Slurry Concrete Diaphragm Walls help improve key Infrastructures

The Santa Ana River is designed to improve the scour protection of the BNSF Railway Bridge foundations during large discharges of the Prado Dam, which is one mile upstream from the project site. The original BNSF Bridge was designed for scour depths of 14 feet but due to the Prado Dam being modified to handle larger discharge flows, deeper scour has the potential to occur. The existing railroad bridge includes three main tracks that carry over 80 freight and passenger trains daily, which intensifies the project coordination.

The designed protection for the bridge consists of slurry concrete diaphragm walls surrounding piers #2 to #5, with the same technique being used at the East & West abutments. The diaphragm walls for the abutments include challenging T Panels designed as cantilever walls due to the proximity to the existing bridge foundations. The railroad bridge must remain active during construction therefore work must be performed from under the bridge with overhead clearances of only 28-30 feet. This requires a specially designed low overhead hydrocutter to perform panel excavation to depths of approximately 100 feet. Based on these height restrictions, the reinforcing steel cages require as many as five splices during installation at each panel location.

For approximately 18 months The Santa Ana River was temporarily diverted so construction of the pier protection could begin, and construction of the diaphragm walls could commence.

MMB and the Corps worked collaboratively to design the individual diaphragm wall panels. Because some of the panels had to be installed beneath the existing bridge structure, a special low-overhead hydrocutter was used to excavate the ground to make room for the panels.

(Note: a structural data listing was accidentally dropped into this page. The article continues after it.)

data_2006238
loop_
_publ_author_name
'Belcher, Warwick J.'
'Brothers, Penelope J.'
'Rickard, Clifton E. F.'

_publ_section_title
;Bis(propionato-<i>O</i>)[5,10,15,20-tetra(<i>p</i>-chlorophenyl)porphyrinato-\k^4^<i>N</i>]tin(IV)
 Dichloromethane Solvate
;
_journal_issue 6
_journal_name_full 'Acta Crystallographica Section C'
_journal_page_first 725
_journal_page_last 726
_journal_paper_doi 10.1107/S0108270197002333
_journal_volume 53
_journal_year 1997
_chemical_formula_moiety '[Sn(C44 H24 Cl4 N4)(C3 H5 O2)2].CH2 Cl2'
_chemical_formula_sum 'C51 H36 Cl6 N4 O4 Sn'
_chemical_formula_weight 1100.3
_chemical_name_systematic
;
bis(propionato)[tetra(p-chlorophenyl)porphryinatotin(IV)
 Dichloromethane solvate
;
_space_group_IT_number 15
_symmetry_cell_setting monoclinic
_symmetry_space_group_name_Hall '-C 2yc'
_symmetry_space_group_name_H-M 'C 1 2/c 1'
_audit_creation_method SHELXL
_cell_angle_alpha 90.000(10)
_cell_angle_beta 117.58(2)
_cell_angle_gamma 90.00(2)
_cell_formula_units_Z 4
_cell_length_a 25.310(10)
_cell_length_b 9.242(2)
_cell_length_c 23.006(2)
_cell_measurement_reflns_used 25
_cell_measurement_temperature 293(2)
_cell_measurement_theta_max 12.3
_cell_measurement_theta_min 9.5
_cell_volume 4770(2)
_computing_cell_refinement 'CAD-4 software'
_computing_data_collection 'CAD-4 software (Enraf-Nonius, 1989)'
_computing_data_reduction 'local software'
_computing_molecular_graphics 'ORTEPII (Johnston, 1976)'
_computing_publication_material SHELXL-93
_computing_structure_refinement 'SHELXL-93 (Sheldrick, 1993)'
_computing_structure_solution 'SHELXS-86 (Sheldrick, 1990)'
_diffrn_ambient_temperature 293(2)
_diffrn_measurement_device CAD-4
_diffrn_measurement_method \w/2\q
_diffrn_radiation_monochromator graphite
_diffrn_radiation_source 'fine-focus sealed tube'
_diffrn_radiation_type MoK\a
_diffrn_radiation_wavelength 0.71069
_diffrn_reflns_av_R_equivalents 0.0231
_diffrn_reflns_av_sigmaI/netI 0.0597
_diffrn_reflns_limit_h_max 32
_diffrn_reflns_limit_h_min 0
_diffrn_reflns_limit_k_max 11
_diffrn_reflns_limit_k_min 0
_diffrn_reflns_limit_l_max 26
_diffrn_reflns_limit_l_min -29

Deepest diaphragm wall panels measured approximately 95 feet long. While panel sizes varied slightly, they were generally between 9 feet and 21 feet wide and 4 feet thick. The diaphragm wall design included tiebacks at each abutment, but they were not installed underneath the footprint of the bridge as their installation would have interfered with the abutment foundations. In the places where tiebacks couldn’t be installed, reinforced-concrete T-shaped diaphragm wall panels were used. During the construction of the diaphragm walls, the below grade sections of the T panels were built, and the above grade sections were formed as CIP concrete walls. Diaphragm wall rebar was coupled with CIP wall rebar.

Due to extensive planning, preparation, and execution, the work areas were able to be quickly restored during any major weather events to allow work to continue. Daily weather and river conditions are always assessed and monitored consecutively using multiple tools including constant contact with the dam operators. The project team worked very hard to establish an Emergency Action Plan with all stakeholders to reduce risk for all parties and always ensured the safety for personnel.

One technical challenge is the excavation of the diaphragm wall in the existing riverbed. The subsurface conditions include layers of sand, gravels, cobbles, and boulders. Additionally, the integrity of all diaphragm wall panels was tested using Crosshole Sonic Logging (CSL) for acceptance. Excellent QC measures were applied on all work phases from excavation over support fluid preparation, rebar and tremie concrete placement to ensure the highest standards are being achieved.

This project was a joint venture between Malcolm Drilling, Malcolm International and Bauer Foundations.